Animals Animals

Martha (right), the last known passenger pigeon, died in 1914. Her preserved body is now on display at the Smithsonian's National Museum of Natural History in Washington, D.C. Susan Walsh/AP hide caption

toggle caption
Susan Walsh/AP

Why Did The Passenger Pigeon Go Extinct? The Answer Might Lie In Their Toes

  • Download
  • <iframe src="https://www.npr.org/player/embed/564597936/564674970" width="100%" height="290" frameborder="0" scrolling="no" title="NPR embedded audio player">
  • Transcript

Beginning Surfer Escapes Jaw Of A 10-Foot Shark

  • Download
  • <iframe src="https://www.npr.org/player/embed/564006416/564006417" width="100%" height="290" frameborder="0" scrolling="no" title="NPR embedded audio player">
  • Transcript

Fish market workers in Jersey City, N.J., prepare a bluefin tuna for shipment to some of New York's top sushi restaurants. Emmanuel Dunand/AFP/Getty Images hide caption

toggle caption
Emmanuel Dunand/AFP/Getty Images

A waitress serving shark fin soup in a restaurant in Guangzhou, in southern China's Guangdong province. Environmental and animal rights groups have campaigned for decades against consumption of shark fin, arguing that demand for the delicacy has decimated the world's shark population and that the methods used to obtain it are inhumane. Johannes Eisele/AFP/Getty Images hide caption

toggle caption
Johannes Eisele/AFP/Getty Images

A piglet gets a shot of antibiotic at a farm in Illinois. The World Health Organization is calling for strict limits on antibiotic use in animals raised for food. The guidelines could push many countries, including the U.S., to restrict drug use on farms. Stacey Wescott/Chicago Tribune/TNS via Getty Images hide caption

toggle caption
Stacey Wescott/Chicago Tribune/TNS via Getty Images

Hippo Gives Up On A Chance To See What's Outside Zoo's Gates

  • Download
  • <iframe src="https://www.npr.org/player/embed/562270913/562270914" width="100%" height="290" frameborder="0" scrolling="no" title="NPR embedded audio player">
  • Transcript

From Fire Hydrants To Rescue Work, Dogs Perceive The World Through Smell

  • Download
  • <iframe src="https://www.npr.org/player/embed/561551389/561908743" width="100%" height="290" frameborder="0" scrolling="no" title="NPR embedded audio player">
  • Transcript

Ken Rapopo throws a pigeon in the air during a practice flight. This male pigeon will fly about 2 miles back to the winner's circle to find its female partner. Rapopo reports the bird's movements by walkie-talkie until it disappears from view. Claire Harbage/NPR hide caption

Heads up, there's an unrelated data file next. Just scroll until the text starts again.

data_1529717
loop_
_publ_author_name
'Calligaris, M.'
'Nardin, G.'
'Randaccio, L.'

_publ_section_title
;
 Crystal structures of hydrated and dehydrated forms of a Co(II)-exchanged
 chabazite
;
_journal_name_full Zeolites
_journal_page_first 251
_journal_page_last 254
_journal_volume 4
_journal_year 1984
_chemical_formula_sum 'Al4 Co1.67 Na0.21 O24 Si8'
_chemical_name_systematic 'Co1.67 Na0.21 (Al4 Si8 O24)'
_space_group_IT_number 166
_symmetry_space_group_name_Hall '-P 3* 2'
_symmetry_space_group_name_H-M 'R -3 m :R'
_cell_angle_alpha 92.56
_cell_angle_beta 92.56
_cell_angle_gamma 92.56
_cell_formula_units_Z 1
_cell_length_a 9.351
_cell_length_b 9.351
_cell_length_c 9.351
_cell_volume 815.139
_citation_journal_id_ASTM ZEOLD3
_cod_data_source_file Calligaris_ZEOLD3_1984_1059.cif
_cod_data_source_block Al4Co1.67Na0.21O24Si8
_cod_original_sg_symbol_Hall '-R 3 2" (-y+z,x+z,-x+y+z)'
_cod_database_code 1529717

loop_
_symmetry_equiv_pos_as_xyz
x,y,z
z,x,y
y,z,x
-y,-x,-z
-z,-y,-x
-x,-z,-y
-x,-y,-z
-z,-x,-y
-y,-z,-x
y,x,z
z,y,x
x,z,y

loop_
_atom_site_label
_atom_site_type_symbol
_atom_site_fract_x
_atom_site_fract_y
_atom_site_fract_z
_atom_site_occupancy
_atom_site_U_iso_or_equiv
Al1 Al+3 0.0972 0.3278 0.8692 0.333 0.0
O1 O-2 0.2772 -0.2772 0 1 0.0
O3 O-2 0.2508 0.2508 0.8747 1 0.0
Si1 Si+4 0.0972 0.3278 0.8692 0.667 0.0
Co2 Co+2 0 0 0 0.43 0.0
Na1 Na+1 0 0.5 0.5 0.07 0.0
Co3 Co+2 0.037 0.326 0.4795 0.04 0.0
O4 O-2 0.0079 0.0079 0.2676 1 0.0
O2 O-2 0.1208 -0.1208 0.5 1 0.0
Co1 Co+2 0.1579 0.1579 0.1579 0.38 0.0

toggle caption
Claire Harbage/NPR

The Pigeon Racers Of Indonesia

  • Download
  • <iframe src="https://www.npr.org/player/embed/561560174/561952537" width="100%" height="290" frameborder="0" scrolling="no" title="NPR embedded audio player">
  • Transcript

The Pacific walrus is facing "extinction from climate change" after the White House refused to list the species as endangered, one conservation group says. S.A. Sonsthagen/AP hide caption

toggle caption
S.A. Sonsthagen/AP

A Bird, A Beak And A 3-D Printer

  • Download
  • <iframe src="https://www.npr.org/player/embed/561505703/561505704" width="100%" height="290" frameborder="0" scrolling="no" title="NPR embedded audio player">
  • Transcript

The Mexican long-tongued bat is one of the species that pollinates agave, but its ecosystem is being disrupted by large-scale, cheaper methods of making tequila. Merlin Tuttle/Bat Conservation International hide caption

toggle caption
Merlin Tuttle/Bat Conservation International

Bats And Tequila: A Once Boo-tiful Relationship Cursed By Growing Demands

  • Download
  • <iframe src="https://www.npr.org/player/embed/560292442/560660226" width="100%" height="290" frameborder="0" scrolling="no" title="NPR embedded audio player">
  • Transcript

Who Says You Can't Train A Cat? A Book Of Tips For Feline-Human Harmony

  • Download
  • <iframe src="https://www.npr.org/player/embed/560387049/560434081" width="100%" height="290" frameborder="0" scrolling="no" title="NPR embedded audio player">
  • Transcript

Dallas Seavey poses with his lead dogs Reef (left) and Tide after finishing the Iditarod Trail Sled Dog Race in Nome, Alaska, in March 2016. Seavey denies he administered banned drugs to his dogs in this year's race and has withdrawn from the 2018 race in protest. Mark Thiessen/AP hide caption

toggle caption
Mark Thiessen/AP

Scientists have used a new gene-editing technique to create pigs that can keep their bodies warmer, burning more fat to produce leaner meat. Infrared pictures of 6-month-old pigs taken at zero, two, and four hours after cold exposure show that the pigs' thermoregulation was improved after insertion of the new gene. The modified pigs are on the right side of the images. Zheng et al. / PNAS hide caption

toggle caption
Zheng et al. / PNAS

CRISPR Bacon: Chinese Scientists Create Genetically Modified Low-Fat Pigs

  • Download
  • <iframe src="https://www.npr.org/player/embed/559060166/559889678" width="100%" height="290" frameborder="0" scrolling="no" title="NPR embedded audio player">
  • Transcript

Fresh fish fillets for sale in a display case. Concerns over animal welfare have led to changes in recent years in raising livestock. But seafood has been missing from the conversation. One group aims to change that. kali9/Getty Images hide caption

toggle caption
kali9/Getty Images